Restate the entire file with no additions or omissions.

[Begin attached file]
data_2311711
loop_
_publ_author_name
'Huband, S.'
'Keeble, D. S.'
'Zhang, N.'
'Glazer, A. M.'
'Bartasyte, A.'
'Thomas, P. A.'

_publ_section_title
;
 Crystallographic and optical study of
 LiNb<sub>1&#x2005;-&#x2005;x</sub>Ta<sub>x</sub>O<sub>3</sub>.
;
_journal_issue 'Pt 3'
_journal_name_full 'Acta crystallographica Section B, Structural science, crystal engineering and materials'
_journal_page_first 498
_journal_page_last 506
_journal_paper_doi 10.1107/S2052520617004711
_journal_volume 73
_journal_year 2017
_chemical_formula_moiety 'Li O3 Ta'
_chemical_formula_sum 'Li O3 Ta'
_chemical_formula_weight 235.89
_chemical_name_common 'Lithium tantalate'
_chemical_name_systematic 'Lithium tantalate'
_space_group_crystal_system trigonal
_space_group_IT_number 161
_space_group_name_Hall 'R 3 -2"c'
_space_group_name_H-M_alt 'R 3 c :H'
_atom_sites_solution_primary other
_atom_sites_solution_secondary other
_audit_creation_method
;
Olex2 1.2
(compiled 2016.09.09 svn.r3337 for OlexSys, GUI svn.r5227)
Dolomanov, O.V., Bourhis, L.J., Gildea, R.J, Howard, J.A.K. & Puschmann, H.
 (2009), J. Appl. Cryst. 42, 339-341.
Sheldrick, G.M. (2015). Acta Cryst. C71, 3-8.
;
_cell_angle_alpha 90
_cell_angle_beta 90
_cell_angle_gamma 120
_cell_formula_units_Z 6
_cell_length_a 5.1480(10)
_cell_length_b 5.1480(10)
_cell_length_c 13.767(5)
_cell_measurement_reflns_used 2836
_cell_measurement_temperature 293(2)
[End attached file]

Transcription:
data_2311711
loop_
_publ_author_name
'Huband, S.'
'Keeble, D. S.'
'Zhang, N.'
'Glazer, A. M.'
'Bartasyte, A.'
'Thomas, P. A.'

_publ_section_title
;
 Crystallographic and optical study of
 LiNb<sub>1&#x2005;-&#x2005;x</sub>Ta<sub>x</sub>O<sub>3</sub>.
;
_journal_issue 'Pt 3'
_journal_name_full 'Acta crystallographica Section B, Structural science, crystal engineering and materials'
_journal_page_first 498
_journal_page_last 506
_journal_paper_doi 10.1107/S2052520617004711
_journal_volume 73
_journal_year 2017
_chemical_formula_moiety 'Li O3 Ta'
_chemical_formula_sum 'Li O3 Ta'
_chemical_formula_weight 235.89
_chemical_name_common 'Lithium tantalate'
_chemical_name_systematic 'Lithium tantalate'
_space_group_crystal_system trigonal
_space_group_IT_number 161
_space_group_name_Hall 'R 3 -2"c'
_space_group_name_H-M_alt 'R 3 c :H'
_atom_sites_solution_primary other
_atom_sites_solution_secondary other
_audit_creation_method
;
Olex2 1.2
(compiled 2016.09.09 svn.r3337 for OlexSys, GUI svn.r5227)
Dolomanov, O.V., Bourhis, L.J., Gildea, R.J, Howard, J.A.K. & Puschmann, H.
 (2009), J. Appl. Cryst. 42, 339-341.
Sheldrick, G.M. (2015). Acta Cryst. C71, 3-8.
;
_cell_angle_alpha 90
_cell_angle_beta 90
_cell_angle_gamma 120
_cell_formula_units_Z 6
_cell_length_a 5.1480(10)
_cell_length_b 5.1480(10)
_cell_length_c 13.767(5)
_cell_measurement_reflns_used 2836
_cell_measurement_temperature 293(2)